FIN.

FCA publishes findings of insurers’ valuation of vehicles review

The FCA has completed its multi-firm review of firms’ claims handling processes for valuing vehicles which have been stolen or written off (‘total loss’ claims). The findings are split into six key areas and include examples of good practice and areas for improvement.

Good practice:

  • when valuing vehicles as part of total loss claims, some firms offered settlement values closely aligned to retail guide prices and all firms reviewed used trade valuation guides in line with the FOS approach;
  • most firms clearly explained their settlement offers to customers and set out how they determined the vehicles pre-accident market value and the excess being deducted;
  • when handling disputed valuations, the FCA was pleased that all of the firms reviewed allowed customers to provide additional information relevant to the vehicle’s value;
  • where customers also rejected a revaluation, most firms automatically treated such cases as a complaint;
  • most firms gave customers the chance to substitute the vehicle on their policy for the remaining term after a claim, rather than requiring them to cancel and buy a new policy.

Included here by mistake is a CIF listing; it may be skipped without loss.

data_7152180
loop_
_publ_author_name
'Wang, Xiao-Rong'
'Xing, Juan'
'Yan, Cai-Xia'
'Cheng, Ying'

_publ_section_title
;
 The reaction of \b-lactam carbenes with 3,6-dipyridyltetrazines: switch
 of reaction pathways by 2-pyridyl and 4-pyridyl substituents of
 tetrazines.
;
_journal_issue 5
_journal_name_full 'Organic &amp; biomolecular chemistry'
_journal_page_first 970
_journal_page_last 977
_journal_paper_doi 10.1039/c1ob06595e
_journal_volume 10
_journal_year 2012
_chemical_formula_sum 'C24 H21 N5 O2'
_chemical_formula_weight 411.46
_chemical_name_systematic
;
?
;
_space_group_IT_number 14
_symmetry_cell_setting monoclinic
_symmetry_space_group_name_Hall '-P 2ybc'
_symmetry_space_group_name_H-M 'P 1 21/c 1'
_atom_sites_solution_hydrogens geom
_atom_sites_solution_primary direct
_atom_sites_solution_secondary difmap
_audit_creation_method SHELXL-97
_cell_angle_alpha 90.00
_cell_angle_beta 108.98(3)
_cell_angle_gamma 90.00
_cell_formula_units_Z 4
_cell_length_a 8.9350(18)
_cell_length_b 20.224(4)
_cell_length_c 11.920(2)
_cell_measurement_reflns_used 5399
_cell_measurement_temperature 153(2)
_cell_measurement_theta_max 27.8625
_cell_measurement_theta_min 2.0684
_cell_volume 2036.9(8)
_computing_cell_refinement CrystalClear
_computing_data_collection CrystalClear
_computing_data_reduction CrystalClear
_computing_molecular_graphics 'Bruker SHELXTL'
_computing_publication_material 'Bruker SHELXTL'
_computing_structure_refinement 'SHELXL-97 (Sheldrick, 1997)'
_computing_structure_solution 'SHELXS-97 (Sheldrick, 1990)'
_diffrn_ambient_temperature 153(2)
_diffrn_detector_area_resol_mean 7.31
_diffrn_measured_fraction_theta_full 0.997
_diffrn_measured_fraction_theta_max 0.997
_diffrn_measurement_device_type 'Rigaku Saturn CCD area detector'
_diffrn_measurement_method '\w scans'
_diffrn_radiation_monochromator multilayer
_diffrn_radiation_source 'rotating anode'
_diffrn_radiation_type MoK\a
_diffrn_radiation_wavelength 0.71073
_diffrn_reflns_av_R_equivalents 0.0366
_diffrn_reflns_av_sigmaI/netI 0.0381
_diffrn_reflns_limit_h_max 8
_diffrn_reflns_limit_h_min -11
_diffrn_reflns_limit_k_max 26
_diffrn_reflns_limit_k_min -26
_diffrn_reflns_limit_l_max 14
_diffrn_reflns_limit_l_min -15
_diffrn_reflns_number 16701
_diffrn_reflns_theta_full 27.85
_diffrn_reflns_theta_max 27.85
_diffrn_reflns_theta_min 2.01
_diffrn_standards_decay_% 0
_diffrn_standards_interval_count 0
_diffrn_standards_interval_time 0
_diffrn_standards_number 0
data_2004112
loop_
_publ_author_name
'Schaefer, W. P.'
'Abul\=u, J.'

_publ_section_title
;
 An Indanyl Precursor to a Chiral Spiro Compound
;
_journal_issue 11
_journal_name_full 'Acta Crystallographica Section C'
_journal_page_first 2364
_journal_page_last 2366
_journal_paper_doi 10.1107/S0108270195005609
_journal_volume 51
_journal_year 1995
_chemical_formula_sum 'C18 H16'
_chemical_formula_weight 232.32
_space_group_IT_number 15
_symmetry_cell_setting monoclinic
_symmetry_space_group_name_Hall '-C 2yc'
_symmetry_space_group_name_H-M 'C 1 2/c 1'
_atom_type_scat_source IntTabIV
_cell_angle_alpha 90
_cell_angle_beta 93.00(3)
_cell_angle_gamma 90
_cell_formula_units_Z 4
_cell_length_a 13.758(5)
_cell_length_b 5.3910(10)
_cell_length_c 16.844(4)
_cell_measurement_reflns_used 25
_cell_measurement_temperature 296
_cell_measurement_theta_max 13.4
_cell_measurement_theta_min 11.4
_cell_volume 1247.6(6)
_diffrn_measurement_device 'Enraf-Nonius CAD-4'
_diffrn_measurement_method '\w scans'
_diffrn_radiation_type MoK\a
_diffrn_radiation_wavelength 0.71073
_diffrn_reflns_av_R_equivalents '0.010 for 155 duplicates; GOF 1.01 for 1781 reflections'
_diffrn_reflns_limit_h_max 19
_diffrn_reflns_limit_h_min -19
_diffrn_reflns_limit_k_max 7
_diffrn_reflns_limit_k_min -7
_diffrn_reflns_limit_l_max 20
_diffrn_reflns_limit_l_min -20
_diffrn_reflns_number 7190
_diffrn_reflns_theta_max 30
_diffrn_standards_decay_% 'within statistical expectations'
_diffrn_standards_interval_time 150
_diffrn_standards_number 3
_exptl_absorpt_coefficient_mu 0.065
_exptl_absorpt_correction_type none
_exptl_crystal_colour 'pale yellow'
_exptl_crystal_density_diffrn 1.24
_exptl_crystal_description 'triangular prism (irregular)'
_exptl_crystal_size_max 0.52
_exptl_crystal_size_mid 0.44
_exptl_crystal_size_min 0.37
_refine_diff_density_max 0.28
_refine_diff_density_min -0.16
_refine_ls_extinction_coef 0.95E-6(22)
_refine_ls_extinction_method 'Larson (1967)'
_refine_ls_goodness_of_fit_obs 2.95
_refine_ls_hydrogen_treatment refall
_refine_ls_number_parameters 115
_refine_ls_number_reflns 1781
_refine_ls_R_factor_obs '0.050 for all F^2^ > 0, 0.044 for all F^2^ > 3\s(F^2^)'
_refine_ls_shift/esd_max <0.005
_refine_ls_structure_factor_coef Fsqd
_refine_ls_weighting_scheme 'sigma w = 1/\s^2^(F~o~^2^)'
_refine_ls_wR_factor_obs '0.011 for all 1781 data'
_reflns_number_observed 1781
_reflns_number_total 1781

Areas for improvement:

  • when determining settlement value, firms should not make blanket deductions (eg applying a set amount or percentage) from guide prices without considering the individual vehicle;
  • a firm’s first offer for the settlement price of a written-off vehicle should be its best estimate of its market value. The FCA found evidence of some firms providing a lower offer which they would then increase if the customer complained;
  • firms should ensure they are not discouraging customers from disputing valuations;
  • the FCA did not see sufficient oversight arrangements where firms had outsourced elements of the claims handling process to third-party providers. Firms also need to be able to demonstrate, including through MI, that any outsourcing arrangement does not lead to systemically different customer outcomes;
  • 50% of the firms reviewed deducted the remaining monthly premium instalments from the settlement payment rather than allowing customers to continue to make monthly payments of the outstanding premium;
  • in relation to customer outcomes monitoring under the Consumer Duty, the FCA was disappointed that most firms did not collect basic MI on total loss claims, eg the number, scale and reasons for increases to initial settlement offers but instead relied on complaints data to identify systemic issues in their claims processes.

As a general point, the FCA has reminded firms of the need to handle claims promptly and fairly, in line with their obligations under ICOBS 8.1 and the Consumer Duty. The FCA may ask firms to explain the actions they have taken in light of the review so it also expects Senior Managers to actively engage with the findings.

Lucy Hadrill